NAB 2017

CFOs At NAB: Shopping For ATSC 3.0, OTT

The decision to invest in technology upgrades doesn’t rest with engineers alone. Chief financial officers were at NAB, looking at technology for the next-gen TV standard ATSC 3.0, advanced advertising and more. L-r: Moderator Josh Stinehour, Devoncroft; Tribune Media’s Mike Tuvell; NBCU’s Christine Dorfler; and Sinclair’s Lucy Rutishauser.

Media technology companies hoping to score sales from TV station groups in the coming years will find themselves spending time not just with engineers, but with accountants as well.

“We work hand-in-hand with our technology partners on large capex investments,” explained Mike Tuvell, SVP and chief financial officer at Tribune Media. Speaking at the NAB Show Media Technology Business Summit on Sunday, April 23, in Las Vegas, Tuvell and two other station group CFOs explained just how much they want to know about a manufacturing partner before signing on the dotted line.

At the 29 TV stations owned by NBCUniversal, the budgeting for the coming year begins in June, when engineers at each outlet begin compiling and prioritizing lists of new solutions they would like. “We review every project over $2,500 and make decisions on them,” said CFO Christine Dorfler. “There is a lot of autonomy in identifying the needs, but from a group level we try to drive efficiencies.”

The group also wants centralized expertise when it comes to support. “We have people moving around and we don’t want them to have to learn new platforms.”

Sinclair’s financial team meets quarterly with the company’s chief technology officer and chief engineers. “We look at whether we are on budget, at what new projects have come up and we ask what are the ROIs,” said Lucy Rutishauser, the group’s SVP, CFO and treasurer.

An IT Resources Committee, formed 18 months ago, reviews proposed systems upgrades or enhancements. Several Sinclair department heads sit on this committee. “We determine whether the project goes forward and does it fit with where we are going in the next five years,” Rutishauser said. “Then we decide whether to build it or buy it.”


Among the projects approved by the ITRC: an upgrade to Oracle’s Cloud ERP (enterprise resource system). “We have a lot coming down the pike with ATSC 3.0,” Rutishauser said. “We want to get to centralized order entry.” The ITRC also approved an investment in a CRM platform that is being rolled out to all the stations.

How do the CFOs and their teams vet potential technology partners? “For a new vendor it’s different,” Rutishauser said. “We will diligence the company, check references, look at financials and call other customers.

“We ask: ‘what is your access to capital? Are you generating cash to support yourself? What is your level of debt and what is your commitment to R&D and how will you pay for that?’ ”

All three CFOs were at NAB looking at new technology and all three were looking for platforms compatible with 3.0. “We have to be ready for it,” Rutishauser said.

She was in Las Vegas specifically to look at advanced advertising tech. “I want to know how the technology is moving for impression and census based data as opposed to ratings,” Rutishauser said. “We need to analyze second-by-second data. I want to know how to integrate linear, digital and OTT and how to measure that and have multiplatform delivery in an ad management platform.”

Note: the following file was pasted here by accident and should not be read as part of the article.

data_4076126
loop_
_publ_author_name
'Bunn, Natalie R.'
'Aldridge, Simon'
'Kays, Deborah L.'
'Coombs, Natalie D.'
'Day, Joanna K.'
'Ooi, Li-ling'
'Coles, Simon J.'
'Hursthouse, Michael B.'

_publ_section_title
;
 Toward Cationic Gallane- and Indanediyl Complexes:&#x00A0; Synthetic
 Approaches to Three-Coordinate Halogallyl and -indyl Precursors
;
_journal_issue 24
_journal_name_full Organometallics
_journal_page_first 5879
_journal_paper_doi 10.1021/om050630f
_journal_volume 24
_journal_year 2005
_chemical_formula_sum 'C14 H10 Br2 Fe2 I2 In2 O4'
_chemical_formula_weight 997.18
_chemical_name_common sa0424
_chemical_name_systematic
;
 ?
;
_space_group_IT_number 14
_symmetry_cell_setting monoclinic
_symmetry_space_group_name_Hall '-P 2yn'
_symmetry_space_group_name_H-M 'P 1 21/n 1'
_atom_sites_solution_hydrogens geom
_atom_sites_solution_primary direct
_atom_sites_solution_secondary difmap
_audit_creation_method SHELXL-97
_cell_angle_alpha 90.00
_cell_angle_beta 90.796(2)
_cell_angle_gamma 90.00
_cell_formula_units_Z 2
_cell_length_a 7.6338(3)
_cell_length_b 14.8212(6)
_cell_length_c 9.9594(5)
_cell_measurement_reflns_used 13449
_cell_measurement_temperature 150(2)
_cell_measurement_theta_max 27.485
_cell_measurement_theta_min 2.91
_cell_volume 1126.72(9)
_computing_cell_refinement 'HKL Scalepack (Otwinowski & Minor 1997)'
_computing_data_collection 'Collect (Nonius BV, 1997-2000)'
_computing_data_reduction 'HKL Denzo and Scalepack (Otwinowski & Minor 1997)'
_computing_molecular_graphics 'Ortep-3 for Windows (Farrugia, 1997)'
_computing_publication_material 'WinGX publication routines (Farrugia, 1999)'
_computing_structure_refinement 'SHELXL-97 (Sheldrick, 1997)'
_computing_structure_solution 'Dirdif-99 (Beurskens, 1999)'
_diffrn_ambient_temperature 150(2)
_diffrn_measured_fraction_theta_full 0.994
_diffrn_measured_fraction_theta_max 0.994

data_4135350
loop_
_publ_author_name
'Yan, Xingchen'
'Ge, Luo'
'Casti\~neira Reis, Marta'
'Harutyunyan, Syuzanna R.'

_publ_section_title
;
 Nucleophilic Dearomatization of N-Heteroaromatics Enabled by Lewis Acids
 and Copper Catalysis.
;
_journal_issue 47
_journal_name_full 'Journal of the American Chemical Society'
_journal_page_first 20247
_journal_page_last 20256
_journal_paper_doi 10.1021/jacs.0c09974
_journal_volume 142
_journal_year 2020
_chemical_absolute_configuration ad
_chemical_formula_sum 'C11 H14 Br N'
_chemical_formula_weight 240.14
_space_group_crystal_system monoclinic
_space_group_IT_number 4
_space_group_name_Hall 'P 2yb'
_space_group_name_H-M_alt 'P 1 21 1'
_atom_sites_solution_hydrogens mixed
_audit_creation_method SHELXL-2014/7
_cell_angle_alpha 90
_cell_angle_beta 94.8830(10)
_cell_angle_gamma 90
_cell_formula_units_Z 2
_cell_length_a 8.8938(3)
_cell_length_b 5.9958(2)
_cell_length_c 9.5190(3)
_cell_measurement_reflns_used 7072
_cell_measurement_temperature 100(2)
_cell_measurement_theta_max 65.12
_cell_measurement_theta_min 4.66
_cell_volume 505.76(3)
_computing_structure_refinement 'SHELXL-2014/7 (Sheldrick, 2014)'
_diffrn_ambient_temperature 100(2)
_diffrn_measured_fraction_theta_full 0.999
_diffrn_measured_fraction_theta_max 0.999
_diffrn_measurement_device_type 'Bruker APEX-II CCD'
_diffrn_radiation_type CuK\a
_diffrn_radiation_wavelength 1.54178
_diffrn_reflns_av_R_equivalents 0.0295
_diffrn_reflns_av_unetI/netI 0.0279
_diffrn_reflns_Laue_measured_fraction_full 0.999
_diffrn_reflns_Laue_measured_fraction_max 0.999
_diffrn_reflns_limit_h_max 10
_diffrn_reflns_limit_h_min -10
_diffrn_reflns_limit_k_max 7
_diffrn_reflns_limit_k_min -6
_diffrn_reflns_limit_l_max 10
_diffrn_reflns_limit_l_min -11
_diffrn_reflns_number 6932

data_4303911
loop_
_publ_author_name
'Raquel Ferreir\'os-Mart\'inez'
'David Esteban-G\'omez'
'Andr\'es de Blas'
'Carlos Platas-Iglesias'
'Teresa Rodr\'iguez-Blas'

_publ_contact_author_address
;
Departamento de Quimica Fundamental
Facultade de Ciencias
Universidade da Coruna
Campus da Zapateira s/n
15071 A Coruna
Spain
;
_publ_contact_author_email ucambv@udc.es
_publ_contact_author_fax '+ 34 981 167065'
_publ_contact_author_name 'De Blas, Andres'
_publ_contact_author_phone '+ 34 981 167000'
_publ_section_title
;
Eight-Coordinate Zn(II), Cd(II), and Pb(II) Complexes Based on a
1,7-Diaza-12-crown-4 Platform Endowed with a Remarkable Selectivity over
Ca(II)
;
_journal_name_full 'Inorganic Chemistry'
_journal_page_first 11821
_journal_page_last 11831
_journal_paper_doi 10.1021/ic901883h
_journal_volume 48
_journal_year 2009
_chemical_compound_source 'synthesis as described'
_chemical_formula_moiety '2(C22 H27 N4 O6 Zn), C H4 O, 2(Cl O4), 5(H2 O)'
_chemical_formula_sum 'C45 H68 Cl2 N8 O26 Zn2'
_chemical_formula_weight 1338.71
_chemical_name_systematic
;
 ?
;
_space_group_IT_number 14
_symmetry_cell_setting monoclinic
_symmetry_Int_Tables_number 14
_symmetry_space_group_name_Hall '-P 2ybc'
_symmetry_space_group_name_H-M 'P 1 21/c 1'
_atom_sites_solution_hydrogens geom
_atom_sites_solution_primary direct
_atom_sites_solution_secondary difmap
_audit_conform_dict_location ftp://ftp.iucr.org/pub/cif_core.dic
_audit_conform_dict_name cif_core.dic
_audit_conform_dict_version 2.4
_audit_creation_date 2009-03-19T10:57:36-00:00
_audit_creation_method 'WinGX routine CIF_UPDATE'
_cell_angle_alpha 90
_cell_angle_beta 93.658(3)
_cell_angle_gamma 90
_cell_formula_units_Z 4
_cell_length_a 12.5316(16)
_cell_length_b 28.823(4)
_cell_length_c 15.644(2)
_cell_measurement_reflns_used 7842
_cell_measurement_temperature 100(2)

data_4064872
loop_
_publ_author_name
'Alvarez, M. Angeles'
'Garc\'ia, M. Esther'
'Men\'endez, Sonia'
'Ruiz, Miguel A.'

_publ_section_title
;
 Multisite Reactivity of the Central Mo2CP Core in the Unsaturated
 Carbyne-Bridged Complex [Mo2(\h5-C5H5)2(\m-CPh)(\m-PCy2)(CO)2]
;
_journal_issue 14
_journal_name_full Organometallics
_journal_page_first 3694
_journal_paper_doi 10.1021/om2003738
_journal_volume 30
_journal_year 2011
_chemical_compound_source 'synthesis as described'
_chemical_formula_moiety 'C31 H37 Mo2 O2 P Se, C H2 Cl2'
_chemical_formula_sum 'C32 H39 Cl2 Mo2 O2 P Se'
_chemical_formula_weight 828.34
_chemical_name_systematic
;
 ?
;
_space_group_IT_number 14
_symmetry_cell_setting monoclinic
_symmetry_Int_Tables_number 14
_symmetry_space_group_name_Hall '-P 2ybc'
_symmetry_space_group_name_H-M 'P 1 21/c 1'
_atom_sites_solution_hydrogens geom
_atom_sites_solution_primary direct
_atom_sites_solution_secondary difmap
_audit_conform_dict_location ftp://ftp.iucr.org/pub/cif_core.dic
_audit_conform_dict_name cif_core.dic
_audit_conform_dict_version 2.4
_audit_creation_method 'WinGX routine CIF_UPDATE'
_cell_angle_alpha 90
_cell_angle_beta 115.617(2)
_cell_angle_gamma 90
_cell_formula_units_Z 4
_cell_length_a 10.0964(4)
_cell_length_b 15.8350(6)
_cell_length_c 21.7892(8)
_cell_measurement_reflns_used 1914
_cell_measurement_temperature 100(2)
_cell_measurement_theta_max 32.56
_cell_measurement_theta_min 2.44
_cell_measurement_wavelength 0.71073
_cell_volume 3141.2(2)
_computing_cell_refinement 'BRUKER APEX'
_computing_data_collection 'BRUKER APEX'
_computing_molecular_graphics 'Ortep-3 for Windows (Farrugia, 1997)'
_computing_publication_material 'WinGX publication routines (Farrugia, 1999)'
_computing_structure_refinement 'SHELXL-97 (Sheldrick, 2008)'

Tuvell said Tribune shares “a similar level of enthusiasm” about the new broadcasting standard. “One reason I wanted to come to NAB is to search for vendors with a leg up on ATSC 3.0,” he said. “Who’s got targeted advertising and subscription TV technology?”

Dorfler agreed: “I’m interested in 3.0 and its future capabilities.”

Asked whether 3.0 will drain too much management time and leave other technology initiatives by the wayside, Dorfler said no. “There’s no question 3.0 will be a drain on resources and management time, but we can’t let a part of our future success at being able to reach viewers across all platforms fall behind.”

While reaching viewers on newer platforms is key, monetizing them offers big challenges. Tuvell said he wished the media industry could change the supply and demand curve on the web. “Digital has a lot more supply than linear TV does,” he said. “At Tribune, we are trying to come up with premium products on the digital side. We know we need to get the CPMs up.”

The goal, he said, is “more targeted products at a premium scale.”

Dorfler agreed. “We are all on the ledge to an extent. There are things like measurement and ad agency comfort level that are tougher to address. A lot of what we can do is impact the mindset. TV needs to be treated like TV wherever it goes. We need to drive that mindset with our sales force.”

Josh Stinehour, an analyst at Devoncroft, which presented the Media Technology Business Summit at NAB, asked the CFOs how they were coping with the idea that a transition to IP would mean less capex investment and more opex payments.

“It’s pretty simple,” Tuvell said. “Cash is king and it applies in this scenario. Previous to some of these new models you would invest a large chunk of money and then amortize it out over five to seven years. Now you might spend a million a year over time in equal payments.

“We encourage our technical team to think about the requirements,” he continued. “Don’t overbuild for something that may not be required. Then put numbers on paper, and whether over time or all at once, I want to know the overall cost.”

Rutishauser agreed. “We’re measured and valued off of free cash flow per share, not earnings per share so it makes a big difference. Our feeling is that if it meets the other criteria, we can structure the contract and pricing terms so that you win and we win on that.”

To see all of TVNewsCheck’s 2017 NAB Show coverage, click here.

Comments (0)

Leave a Reply